In Charting the Course II, a small indoor sculpture, the splayed arms of a compass establish an illusion of radial motion around an anchoring stone. A small abstract form, suggesting both a boat and a pod, is attached to the outer end of the raised arm. The size and delicacy of this work, along with its navigational found object and title, indicate a voyage just underway. In Tether (Boys Toys), a large outdoor piece, a huge airplane fuel tank seems to gently waft upward before being restrained by its tethering anchor and chain. While buoyant and playful, Tether (Boys Toys) also involves undercurrents of danger. The fuel tank is battered and distressed, and looks not unlike an ascending missile (a vessel which reinforces the orbital leitmotif of Van Alstine's work).

The element of threat is even more evident in Atlas (Highroller). Here, a menacing black mine casing - an actual weapon that resembles a round fused bomb - seems to revolve about its stone base. The two pronged title, referring to both the mythic bearer of the Earth and the indeterminacy of gambling, provides an interpretive context of possible planetary disaster. Our world whirls about in a monumental orrery of doom.

Van Alstine's use of mythological reference also occurs in Charon's Steel Styx Passage, his most recent outdoor sculpture. In this abstract evocation of the final voyage, Van Alstine interprets death as a universal experience both frightening and exhilarating. Charon's ferry to the Underworld swings in a wide arc above a large buoy which suggests yet another planetary orb. The ferry, its extended oar, and a coin (the token price of the voyage) are held aloft by a mast which is anchored by a marine cleat and a stone. With this complex interweaving of symbols, forms, found objects, and title, Van Alstine merges the waters of Styx with the spiritual ether of the cosmos. Death seems grim, but also transcendent.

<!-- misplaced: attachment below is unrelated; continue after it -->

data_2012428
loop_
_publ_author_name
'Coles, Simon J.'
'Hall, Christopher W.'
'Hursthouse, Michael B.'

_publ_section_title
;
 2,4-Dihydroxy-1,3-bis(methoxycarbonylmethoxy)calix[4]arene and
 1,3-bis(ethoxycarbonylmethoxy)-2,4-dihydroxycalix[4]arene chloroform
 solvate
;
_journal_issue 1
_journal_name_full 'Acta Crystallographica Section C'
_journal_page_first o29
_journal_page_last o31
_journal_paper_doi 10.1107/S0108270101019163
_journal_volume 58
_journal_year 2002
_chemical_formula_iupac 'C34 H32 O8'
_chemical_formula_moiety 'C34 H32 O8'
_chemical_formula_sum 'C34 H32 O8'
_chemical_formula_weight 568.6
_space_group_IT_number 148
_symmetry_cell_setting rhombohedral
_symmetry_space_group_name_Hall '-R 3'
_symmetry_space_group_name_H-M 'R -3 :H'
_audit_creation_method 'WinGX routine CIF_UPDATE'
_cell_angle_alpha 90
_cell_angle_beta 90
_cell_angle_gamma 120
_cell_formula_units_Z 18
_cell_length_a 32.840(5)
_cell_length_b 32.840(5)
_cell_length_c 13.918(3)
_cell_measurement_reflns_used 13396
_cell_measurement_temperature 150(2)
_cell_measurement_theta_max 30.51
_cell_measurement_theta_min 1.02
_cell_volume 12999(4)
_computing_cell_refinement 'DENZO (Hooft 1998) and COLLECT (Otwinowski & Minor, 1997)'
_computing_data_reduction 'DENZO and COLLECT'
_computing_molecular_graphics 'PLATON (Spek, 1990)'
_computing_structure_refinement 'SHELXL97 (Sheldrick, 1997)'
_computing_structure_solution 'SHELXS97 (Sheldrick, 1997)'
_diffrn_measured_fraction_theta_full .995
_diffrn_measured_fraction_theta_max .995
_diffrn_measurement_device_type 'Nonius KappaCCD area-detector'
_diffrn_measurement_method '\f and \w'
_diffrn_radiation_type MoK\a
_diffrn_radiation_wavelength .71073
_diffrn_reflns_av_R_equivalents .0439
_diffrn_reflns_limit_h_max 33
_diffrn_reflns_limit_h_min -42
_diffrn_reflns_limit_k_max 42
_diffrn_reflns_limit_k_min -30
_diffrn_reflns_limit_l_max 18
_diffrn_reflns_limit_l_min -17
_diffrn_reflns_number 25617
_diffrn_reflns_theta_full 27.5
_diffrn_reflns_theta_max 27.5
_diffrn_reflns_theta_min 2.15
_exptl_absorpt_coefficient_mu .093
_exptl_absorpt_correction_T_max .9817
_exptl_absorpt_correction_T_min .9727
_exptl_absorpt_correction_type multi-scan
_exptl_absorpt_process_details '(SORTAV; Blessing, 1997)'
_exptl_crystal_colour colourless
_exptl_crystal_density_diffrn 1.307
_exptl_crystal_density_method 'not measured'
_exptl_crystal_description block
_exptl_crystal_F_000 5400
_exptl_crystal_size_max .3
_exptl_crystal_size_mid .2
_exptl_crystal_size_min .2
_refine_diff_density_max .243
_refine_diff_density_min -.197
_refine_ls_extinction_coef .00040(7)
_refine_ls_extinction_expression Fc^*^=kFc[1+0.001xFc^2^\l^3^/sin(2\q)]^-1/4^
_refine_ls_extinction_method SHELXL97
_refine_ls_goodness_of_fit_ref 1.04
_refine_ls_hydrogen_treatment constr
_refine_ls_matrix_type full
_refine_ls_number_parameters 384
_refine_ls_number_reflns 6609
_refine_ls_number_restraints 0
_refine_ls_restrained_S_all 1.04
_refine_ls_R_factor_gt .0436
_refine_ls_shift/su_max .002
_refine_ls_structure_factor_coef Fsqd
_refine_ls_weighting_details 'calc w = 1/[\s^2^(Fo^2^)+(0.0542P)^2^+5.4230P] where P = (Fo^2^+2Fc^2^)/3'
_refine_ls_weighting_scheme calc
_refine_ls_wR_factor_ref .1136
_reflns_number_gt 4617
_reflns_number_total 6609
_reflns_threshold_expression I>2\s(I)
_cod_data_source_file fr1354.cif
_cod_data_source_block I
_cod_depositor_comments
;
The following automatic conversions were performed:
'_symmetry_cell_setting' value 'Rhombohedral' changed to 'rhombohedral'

In Chalice, a large section of an aeronautical part is transformed into an upwardreaching, radiant yet scarred, Cup of Life. By attaching this tapering conic form to its stone base at an angle just slightly off from true vertical, Van Alstine again manages to suggest a slowly rotating motion. His Chalice is dynamic, a moving, aspiring spiritual vessel - not Just a static, symbolic icon.

John Van Alstine's drawings share many of the themes found in his sculptures, and the two media exist in a complex mutual relationship. Many of the drawings relate directly to particular sculptures or iconographic themes. Some are fields for intuitive explorations of certain juxtapositions which later are realized in three dimensions, and others are made in response to finished sculptures. But in works like Passage (Red Ball with Points), Van Alstine gives his imagination free rein. A boat, an anvil, and a sphere with projecting forms zoom along together over a highly charged abstract landscape. These objects, all familiar players in Van Alstine's repertory, embark on a voyage which is as much narrative as symbolic. Here, in two dimensions, the artist is free to create relationships which would be impossible in three dimensions given the physical laws which firmly limit the possible actions and interactions of objects.

A number of writers have suggested that John Van Alstine's work owes a debt to Minimalism. Such contextualizations are based on the artist's use of geometric forms and his chronological position vis-a-vis the great march of Art History. But the deployment of cones, spheres, and circles is neither necessary nor sufficient evidence of a Minimalist aesthetic. Moreover, Minimalism - an end-game of Modernist formalism - involved the reduction not only of mass and volume, but also of content. Van Alstine's work, with its juxtaposed impure found objects, and rich layers of association, symbolism, and narrative, could never be construed as reduced. Van Alstine does indeed borrow from the formal innovations of Modernism, but he extends them into a realm fraught with extra-visual meaning, a realm of the mind and soul (and not just the eye), which is truly contemporary, post-Minimalist, and post-Modern.

--Nick Capasso, Associate Curator, Decordova Museum